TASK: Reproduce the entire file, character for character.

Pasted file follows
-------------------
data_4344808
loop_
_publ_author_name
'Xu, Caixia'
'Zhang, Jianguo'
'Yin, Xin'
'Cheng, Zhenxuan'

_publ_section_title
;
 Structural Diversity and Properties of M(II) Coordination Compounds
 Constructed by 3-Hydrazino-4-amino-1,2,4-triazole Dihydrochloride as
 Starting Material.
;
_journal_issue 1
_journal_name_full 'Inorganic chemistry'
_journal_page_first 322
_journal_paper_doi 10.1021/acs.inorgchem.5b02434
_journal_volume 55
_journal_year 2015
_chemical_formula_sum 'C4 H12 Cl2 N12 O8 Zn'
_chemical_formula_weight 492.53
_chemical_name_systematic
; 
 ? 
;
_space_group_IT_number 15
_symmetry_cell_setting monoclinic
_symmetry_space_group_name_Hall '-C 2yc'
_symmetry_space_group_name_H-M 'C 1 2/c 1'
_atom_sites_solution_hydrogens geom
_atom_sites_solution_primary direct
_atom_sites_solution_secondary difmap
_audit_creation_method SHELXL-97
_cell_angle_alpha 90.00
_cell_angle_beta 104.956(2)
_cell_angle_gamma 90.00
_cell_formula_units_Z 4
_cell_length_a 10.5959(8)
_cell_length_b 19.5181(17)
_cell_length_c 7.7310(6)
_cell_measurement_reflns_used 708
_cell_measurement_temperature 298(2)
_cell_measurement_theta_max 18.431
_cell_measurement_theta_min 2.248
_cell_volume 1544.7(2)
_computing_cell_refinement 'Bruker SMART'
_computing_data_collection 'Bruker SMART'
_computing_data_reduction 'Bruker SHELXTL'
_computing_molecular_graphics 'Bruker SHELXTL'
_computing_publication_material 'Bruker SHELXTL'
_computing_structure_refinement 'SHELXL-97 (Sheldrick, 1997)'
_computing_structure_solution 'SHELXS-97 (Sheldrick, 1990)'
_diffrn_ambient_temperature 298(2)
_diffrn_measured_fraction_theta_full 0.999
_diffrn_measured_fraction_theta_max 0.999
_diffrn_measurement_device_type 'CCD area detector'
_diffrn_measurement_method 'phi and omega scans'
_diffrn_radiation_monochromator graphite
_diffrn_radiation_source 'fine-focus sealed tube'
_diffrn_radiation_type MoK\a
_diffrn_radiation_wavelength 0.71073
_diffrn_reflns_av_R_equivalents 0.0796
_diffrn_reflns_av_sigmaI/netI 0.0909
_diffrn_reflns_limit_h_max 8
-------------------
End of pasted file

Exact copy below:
data_4344808
loop_
_publ_author_name
'Xu, Caixia'
'Zhang, Jianguo'
'Yin, Xin'
'Cheng, Zhenxuan'

_publ_section_title
;
 Structural Diversity and Properties of M(II) Coordination Compounds
 Constructed by 3-Hydrazino-4-amino-1,2,4-triazole Dihydrochloride as
 Starting Material.
;
_journal_issue 1
_journal_name_full 'Inorganic chemistry'
_journal_page_first 322
_journal_paper_doi 10.1021/acs.inorgchem.5b02434
_journal_volume 55
_journal_year 2015
_chemical_formula_sum 'C4 H12 Cl2 N12 O8 Zn'
_chemical_formula_weight 492.53
_chemical_name_systematic
; 
 ? 
;
_space_group_IT_number 15
_symmetry_cell_setting monoclinic
_symmetry_space_group_name_Hall '-C 2yc'
_symmetry_space_group_name_H-M 'C 1 2/c 1'
_atom_sites_solution_hydrogens geom
_atom_sites_solution_primary direct
_atom_sites_solution_secondary difmap
_audit_creation_method SHELXL-97
_cell_angle_alpha 90.00
_cell_angle_beta 104.956(2)
_cell_angle_gamma 90.00
_cell_formula_units_Z 4
_cell_length_a 10.5959(8)
_cell_length_b 19.5181(17)
_cell_length_c 7.7310(6)
_cell_measurement_reflns_used 708
_cell_measurement_temperature 298(2)
_cell_measurement_theta_max 18.431
_cell_measurement_theta_min 2.248
_cell_volume 1544.7(2)
_computing_cell_refinement 'Bruker SMART'
_computing_data_collection 'Bruker SMART'
_computing_data_reduction 'Bruker SHELXTL'
_computing_molecular_graphics 'Bruker SHELXTL'
_computing_publication_material 'Bruker SHELXTL'
_computing_structure_refinement 'SHELXL-97 (Sheldrick, 1997)'
_computing_structure_solution 'SHELXS-97 (Sheldrick, 1990)'
_diffrn_ambient_temperature 298(2)
_diffrn_measured_fraction_theta_full 0.999
_diffrn_measured_fraction_theta_max 0.999
_diffrn_measurement_device_type 'CCD area detector'
_diffrn_measurement_method 'phi and omega scans'
_diffrn_radiation_monochromator graphite
_diffrn_radiation_source 'fine-focus sealed tube'
_diffrn_radiation_type MoK\a
_diffrn_radiation_wavelength 0.71073
_diffrn_reflns_av_R_equivalents 0.0796
_diffrn_reflns_av_sigmaI/netI 0.0909
_diffrn_reflns_limit_h_max 8